Why talking about abortion access also means talking about parenting, unique families, and domestic violence.
In 2011, an artist and activist named Megan Smith launched the Repeal Hyde Art Project.
"I had been working in abortion access and I wanted to try and find a way to create more dialogue around unaffordable and inaccessible abortion care,” Megan told Upworthy. "In addition to that, as an artist, I was searching for related feminist images but couldn't find any that mirrored the resistance and resilience of people who overcome barriers to care everyday."
The Hyde Amendment is a little-known law that bans the government from using federal funds to cover abortion. Passed in 1976, it's a provision on the annual appropriations bill, not a permanent law. This means that every year, there’s an opportunity to not include the Hyde Amendment. But every year, it gets passed again. Combining her art with some activism seemed to make sense.
The Hyde Amendment has the biggest effect on low-income families, Megan explained, many of whom use Medicaid health insurance.
If someone on Medicaid becomes pregnant and decides to terminate the pregnancy, for example, they won’t have insurance coverage for the procedure because of the Hyde Amendment.
"For each barrier that politicians put in place, there are hundreds of people fighting past them,” Megan said. "I wanted to have that conversation and to honor those experiences.”
Megan's art isn't just about abortion access though. And there's a reason for that.
Her art also tackles issues like mental illness, sexuality, and immigration and how they affect our reproductive lives.
"We can't talk about abortion access without talking about poverty, or violence, or food security, or who is deemed by society ‘fit’ and ‘unfit’ parents. When someone makes a decision to have an abortion, there are so many other factors in their lives, factors that are influenced by structural forces, that come into play.”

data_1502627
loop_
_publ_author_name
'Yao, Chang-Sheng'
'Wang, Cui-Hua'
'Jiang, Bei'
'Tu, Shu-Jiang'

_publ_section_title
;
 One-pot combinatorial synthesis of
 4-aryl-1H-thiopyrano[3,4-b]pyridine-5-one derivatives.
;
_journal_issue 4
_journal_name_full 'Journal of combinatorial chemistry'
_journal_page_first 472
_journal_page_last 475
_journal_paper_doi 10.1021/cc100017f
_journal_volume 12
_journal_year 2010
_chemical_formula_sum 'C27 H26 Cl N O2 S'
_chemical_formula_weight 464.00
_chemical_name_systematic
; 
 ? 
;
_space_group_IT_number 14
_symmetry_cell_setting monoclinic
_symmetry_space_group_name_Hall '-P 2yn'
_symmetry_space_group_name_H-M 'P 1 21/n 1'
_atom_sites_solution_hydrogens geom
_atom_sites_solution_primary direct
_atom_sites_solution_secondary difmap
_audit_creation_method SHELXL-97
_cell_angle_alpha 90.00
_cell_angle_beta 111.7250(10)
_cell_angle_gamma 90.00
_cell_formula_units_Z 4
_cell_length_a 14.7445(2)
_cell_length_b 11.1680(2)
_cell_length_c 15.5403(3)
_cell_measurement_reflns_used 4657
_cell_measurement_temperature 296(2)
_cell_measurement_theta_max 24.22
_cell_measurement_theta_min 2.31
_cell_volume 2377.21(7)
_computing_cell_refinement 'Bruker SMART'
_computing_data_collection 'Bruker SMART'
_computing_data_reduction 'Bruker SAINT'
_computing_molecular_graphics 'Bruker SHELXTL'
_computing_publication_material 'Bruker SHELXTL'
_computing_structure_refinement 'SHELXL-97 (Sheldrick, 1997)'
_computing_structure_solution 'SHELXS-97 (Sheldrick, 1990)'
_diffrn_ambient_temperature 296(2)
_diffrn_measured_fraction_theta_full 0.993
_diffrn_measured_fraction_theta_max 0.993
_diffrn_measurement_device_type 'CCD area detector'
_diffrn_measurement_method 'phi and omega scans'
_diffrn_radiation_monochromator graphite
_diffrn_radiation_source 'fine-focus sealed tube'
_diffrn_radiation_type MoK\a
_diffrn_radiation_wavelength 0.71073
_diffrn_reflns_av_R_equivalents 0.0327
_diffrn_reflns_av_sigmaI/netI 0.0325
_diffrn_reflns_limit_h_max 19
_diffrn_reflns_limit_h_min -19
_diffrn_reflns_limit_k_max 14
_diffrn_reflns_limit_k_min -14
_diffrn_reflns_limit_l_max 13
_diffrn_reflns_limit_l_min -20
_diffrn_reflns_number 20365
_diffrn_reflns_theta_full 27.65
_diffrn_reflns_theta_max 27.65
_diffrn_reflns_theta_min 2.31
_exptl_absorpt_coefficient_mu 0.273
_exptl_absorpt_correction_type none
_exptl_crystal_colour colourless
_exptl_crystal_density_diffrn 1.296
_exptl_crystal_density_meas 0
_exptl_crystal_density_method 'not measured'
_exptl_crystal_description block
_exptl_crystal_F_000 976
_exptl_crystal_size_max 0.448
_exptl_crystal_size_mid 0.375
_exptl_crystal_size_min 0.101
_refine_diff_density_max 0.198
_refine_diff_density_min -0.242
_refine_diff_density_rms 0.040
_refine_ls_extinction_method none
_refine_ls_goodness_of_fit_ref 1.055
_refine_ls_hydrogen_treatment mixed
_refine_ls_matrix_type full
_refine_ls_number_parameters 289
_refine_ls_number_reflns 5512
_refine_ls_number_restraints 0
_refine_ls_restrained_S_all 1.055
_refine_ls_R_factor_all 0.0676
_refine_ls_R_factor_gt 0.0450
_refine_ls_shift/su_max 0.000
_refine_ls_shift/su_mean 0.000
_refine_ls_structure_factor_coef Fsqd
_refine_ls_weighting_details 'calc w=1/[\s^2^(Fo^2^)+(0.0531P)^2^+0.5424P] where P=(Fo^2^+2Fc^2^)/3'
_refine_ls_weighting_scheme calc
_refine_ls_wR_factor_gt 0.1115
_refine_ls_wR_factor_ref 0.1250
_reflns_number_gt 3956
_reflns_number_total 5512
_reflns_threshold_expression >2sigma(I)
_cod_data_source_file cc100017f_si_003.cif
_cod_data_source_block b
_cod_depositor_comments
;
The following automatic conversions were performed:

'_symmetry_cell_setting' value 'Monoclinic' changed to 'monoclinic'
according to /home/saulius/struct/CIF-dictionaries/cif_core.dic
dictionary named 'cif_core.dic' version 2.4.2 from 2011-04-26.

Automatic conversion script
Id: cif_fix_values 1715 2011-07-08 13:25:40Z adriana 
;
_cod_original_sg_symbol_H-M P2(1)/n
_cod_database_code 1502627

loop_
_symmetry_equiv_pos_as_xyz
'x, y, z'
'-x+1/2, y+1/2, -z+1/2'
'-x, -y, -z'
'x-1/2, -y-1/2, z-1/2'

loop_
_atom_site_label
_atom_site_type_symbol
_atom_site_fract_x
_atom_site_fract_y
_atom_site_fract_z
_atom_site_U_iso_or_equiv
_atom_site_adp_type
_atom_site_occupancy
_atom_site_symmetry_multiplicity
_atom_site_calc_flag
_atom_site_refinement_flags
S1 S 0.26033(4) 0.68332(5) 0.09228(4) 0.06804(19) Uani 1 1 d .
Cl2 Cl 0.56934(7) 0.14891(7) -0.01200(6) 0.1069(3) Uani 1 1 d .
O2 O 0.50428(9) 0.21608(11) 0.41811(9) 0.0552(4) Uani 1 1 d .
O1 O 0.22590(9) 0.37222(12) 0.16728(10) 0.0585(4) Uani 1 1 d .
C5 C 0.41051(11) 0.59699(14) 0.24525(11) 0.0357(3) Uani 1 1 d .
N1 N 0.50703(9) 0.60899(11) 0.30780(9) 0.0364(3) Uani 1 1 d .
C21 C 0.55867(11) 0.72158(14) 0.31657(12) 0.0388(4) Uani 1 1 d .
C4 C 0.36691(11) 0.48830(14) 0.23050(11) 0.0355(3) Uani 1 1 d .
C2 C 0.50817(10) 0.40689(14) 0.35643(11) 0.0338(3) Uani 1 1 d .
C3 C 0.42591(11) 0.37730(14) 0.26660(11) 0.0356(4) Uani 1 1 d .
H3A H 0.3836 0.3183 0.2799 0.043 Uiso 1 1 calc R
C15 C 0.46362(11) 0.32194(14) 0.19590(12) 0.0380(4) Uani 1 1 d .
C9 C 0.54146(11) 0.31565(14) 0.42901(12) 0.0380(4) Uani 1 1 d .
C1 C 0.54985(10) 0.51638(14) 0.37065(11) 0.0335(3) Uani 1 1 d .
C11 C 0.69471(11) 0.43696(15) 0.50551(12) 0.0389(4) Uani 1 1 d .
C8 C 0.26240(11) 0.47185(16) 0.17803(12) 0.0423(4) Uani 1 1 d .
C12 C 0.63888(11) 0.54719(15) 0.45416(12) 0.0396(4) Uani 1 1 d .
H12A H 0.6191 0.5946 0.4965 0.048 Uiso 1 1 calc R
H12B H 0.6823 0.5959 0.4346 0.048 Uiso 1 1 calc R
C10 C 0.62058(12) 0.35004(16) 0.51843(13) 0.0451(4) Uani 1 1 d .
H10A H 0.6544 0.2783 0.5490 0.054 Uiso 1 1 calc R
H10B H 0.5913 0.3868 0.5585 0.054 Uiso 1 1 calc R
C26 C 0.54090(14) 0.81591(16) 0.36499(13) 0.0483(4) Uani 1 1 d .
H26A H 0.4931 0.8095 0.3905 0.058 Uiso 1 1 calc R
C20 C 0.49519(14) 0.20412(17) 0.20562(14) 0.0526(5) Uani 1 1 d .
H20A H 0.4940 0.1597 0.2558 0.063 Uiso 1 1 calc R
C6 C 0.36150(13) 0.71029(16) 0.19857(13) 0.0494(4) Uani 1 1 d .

Intersectional oppression is the idea that forms of oppression are linked and influence each other. This is central to reproductive justice, and to the Repeal Hyde Art Project. In many cases, the struggle to access abortion and the struggle to parent on one’s own terms go hand-in-hand.
"It's because of feminists of color like Audre Lorde, bell hooks, Kimberlé Crenshaw, and Patricia Hill Collins, among many others, that we are talking about how issues are related instead of siloing ourselves. We owe them a great deal,” Megan said.
Megan's art is meant to remind us that reproductive justice affects all of us. It includes environmental justice.
It includes paid family leave.
It includes respecting the parenting decisions of other parents, no matter their gender, situation, abilities, or age.
Reproductive justice is also about feeling safe from racial violence.
Megan’s art is shareable for a reason.
She posts it for free on Facebook to help create new conversations about reproductive justice, and she even encourages people to make their own art for the Repeal Hyde Art Project.
To help spread the word about the project, she also created a bird template, symbolizing self-determination and resilience, so that the message to Repeal Hyde can be publicly visible all over the world.
Since its creation, Megan's project has grown and spread, creating more awareness about the Hyde Amendment’s effects on low-income communities.
"I've continued to experiment with different ways to spur conversation around abortion access and interconnected issues using art as a tool,” Megan said.
And while the Project will continue to evolve, Megan said that one thing remains at the heart of every image that she makes:
"I create each image and message to mirror a person back to themselves, to let them know that they are beautiful, worthy, and seen.”